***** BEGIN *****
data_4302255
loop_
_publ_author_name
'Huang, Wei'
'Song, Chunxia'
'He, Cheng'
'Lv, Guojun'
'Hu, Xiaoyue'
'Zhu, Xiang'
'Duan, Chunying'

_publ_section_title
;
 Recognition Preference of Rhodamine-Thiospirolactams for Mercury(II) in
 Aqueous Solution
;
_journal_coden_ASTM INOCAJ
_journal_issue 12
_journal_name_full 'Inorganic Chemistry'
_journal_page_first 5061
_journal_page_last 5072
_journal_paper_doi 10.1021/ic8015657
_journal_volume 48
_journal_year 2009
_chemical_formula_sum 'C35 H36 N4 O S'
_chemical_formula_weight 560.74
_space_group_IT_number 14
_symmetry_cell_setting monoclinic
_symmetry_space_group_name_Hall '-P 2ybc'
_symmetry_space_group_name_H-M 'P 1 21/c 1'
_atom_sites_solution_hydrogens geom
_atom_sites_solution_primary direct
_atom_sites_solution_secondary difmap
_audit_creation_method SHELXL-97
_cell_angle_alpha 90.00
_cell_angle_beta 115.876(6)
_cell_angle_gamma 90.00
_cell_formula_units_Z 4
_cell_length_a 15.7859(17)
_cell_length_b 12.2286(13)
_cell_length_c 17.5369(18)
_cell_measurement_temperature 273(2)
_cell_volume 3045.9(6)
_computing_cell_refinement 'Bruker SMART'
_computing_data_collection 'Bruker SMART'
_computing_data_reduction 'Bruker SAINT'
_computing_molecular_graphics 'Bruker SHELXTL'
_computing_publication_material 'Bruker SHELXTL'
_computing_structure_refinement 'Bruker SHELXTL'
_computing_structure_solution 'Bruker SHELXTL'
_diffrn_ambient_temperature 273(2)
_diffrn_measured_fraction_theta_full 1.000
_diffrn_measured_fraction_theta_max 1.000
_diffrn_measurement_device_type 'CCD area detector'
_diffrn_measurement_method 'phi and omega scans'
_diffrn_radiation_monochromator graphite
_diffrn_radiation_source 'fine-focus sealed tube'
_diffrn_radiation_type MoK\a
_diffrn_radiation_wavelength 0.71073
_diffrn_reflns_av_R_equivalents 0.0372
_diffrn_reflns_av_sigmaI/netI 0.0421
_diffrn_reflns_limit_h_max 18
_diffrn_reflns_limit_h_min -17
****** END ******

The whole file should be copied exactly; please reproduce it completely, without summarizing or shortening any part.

data_4302255
loop_
_publ_author_name
'Huang, Wei'
'Song, Chunxia'
'He, Cheng'
'Lv, Guojun'
'Hu, Xiaoyue'
'Zhu, Xiang'
'Duan, Chunying'

_publ_section_title
;
 Recognition Preference of Rhodamine-Thiospirolactams for Mercury(II) in
 Aqueous Solution
;
_journal_coden_ASTM INOCAJ
_journal_issue 12
_journal_name_full 'Inorganic Chemistry'
_journal_page_first 5061
_journal_page_last 5072
_journal_paper_doi 10.1021/ic8015657
_journal_volume 48
_journal_year 2009
_chemical_formula_sum 'C35 H36 N4 O S'
_chemical_formula_weight 560.74
_space_group_IT_number 14
_symmetry_cell_setting monoclinic
_symmetry_space_group_name_Hall '-P 2ybc'
_symmetry_space_group_name_H-M 'P 1 21/c 1'
_atom_sites_solution_hydrogens geom
_atom_sites_solution_primary direct
_atom_sites_solution_secondary difmap
_audit_creation_method SHELXL-97
_cell_angle_alpha 90.00
_cell_angle_beta 115.876(6)
_cell_angle_gamma 90.00
_cell_formula_units_Z 4
_cell_length_a 15.7859(17)
_cell_length_b 12.2286(13)
_cell_length_c 17.5369(18)
_cell_measurement_temperature 273(2)
_cell_volume 3045.9(6)
_computing_cell_refinement 'Bruker SMART'
_computing_data_collection 'Bruker SMART'
_computing_data_reduction 'Bruker SAINT'
_computing_molecular_graphics 'Bruker SHELXTL'
_computing_publication_material 'Bruker SHELXTL'
_computing_structure_refinement 'Bruker SHELXTL'
_computing_structure_solution 'Bruker SHELXTL'
_diffrn_ambient_temperature 273(2)
_diffrn_measured_fraction_theta_full 1.000
_diffrn_measured_fraction_theta_max 1.000
_diffrn_measurement_device_type 'CCD area detector'
_diffrn_measurement_method 'phi and omega scans'
_diffrn_radiation_monochromator graphite
_diffrn_radiation_source 'fine-focus sealed tube'
_diffrn_radiation_type MoK\a
_diffrn_radiation_wavelength 0.71073
_diffrn_reflns_av_R_equivalents 0.0372
_diffrn_reflns_av_sigmaI/netI 0.0421
_diffrn_reflns_limit_h_max 18
_diffrn_reflns_limit_h_min -17